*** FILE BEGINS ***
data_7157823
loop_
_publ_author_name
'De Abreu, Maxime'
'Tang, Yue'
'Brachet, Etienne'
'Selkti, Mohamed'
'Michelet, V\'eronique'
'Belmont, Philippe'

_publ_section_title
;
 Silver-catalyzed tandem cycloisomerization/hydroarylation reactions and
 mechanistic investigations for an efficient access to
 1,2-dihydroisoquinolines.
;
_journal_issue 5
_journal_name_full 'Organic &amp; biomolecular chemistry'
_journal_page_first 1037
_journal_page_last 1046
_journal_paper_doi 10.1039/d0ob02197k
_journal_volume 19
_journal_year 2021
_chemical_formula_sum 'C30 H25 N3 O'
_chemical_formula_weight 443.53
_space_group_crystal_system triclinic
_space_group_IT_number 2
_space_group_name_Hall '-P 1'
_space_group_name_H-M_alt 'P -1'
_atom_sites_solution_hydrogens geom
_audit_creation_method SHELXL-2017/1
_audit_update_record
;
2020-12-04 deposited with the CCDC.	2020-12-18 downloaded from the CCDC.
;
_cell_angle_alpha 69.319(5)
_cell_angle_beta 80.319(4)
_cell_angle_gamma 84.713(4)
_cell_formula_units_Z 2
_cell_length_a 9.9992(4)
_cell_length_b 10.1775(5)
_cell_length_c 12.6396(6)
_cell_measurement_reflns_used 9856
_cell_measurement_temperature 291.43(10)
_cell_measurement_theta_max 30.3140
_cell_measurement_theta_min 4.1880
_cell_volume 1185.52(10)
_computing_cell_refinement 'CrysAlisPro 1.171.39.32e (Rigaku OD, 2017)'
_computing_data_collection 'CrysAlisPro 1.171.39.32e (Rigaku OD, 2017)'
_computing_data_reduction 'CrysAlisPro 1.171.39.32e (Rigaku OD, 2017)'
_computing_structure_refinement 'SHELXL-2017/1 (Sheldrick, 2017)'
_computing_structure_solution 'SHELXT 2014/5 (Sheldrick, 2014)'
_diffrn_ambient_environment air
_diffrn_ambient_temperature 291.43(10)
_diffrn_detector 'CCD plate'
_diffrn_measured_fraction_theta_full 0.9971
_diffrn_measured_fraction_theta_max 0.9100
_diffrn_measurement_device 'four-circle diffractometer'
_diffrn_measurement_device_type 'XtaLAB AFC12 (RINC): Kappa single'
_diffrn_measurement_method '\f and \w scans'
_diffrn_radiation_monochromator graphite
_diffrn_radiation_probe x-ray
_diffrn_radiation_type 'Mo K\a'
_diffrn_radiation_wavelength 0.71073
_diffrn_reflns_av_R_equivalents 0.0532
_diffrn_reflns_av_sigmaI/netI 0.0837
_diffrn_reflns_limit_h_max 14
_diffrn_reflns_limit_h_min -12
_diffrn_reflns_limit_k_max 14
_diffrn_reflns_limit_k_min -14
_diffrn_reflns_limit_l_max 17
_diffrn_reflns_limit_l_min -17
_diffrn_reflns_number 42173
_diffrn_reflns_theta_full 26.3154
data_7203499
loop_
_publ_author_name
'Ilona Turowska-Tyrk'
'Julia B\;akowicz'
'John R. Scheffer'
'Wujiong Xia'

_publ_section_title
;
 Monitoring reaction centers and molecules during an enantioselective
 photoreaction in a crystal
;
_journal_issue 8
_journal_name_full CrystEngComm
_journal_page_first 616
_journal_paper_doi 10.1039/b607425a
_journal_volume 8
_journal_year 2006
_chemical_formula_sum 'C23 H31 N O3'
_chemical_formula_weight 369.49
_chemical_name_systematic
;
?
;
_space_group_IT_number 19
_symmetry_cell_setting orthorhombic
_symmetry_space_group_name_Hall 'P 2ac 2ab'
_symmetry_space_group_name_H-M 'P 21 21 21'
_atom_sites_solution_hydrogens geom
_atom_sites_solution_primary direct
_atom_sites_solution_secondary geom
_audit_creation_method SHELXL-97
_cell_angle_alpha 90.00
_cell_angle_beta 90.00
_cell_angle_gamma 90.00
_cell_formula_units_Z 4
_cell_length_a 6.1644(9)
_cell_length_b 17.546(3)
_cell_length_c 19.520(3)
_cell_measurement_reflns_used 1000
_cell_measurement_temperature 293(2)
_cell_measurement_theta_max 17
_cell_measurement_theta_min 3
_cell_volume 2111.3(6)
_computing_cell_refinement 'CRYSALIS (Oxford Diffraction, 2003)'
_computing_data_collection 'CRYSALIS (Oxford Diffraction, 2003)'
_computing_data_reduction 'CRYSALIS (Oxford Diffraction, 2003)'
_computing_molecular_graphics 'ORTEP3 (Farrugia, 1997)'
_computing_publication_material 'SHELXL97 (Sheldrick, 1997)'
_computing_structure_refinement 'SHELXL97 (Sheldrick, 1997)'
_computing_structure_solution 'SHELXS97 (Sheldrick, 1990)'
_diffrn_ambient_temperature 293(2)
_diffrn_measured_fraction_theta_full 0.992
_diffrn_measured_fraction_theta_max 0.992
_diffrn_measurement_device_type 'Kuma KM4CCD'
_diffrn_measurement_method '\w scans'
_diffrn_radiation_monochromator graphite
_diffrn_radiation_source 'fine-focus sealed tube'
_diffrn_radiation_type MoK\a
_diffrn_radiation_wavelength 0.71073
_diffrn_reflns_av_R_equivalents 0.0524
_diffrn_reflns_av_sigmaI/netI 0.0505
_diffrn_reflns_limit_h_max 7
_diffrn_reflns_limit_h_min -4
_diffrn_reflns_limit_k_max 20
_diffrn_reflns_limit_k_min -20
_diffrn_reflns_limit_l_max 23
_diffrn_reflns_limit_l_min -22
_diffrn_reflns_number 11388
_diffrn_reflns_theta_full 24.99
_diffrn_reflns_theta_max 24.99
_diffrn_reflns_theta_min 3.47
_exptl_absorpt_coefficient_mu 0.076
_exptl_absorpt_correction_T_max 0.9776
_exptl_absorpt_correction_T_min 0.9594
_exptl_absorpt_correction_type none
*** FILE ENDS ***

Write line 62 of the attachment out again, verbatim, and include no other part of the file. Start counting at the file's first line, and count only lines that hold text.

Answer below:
_diffrn_radiation_type 'Mo K\a'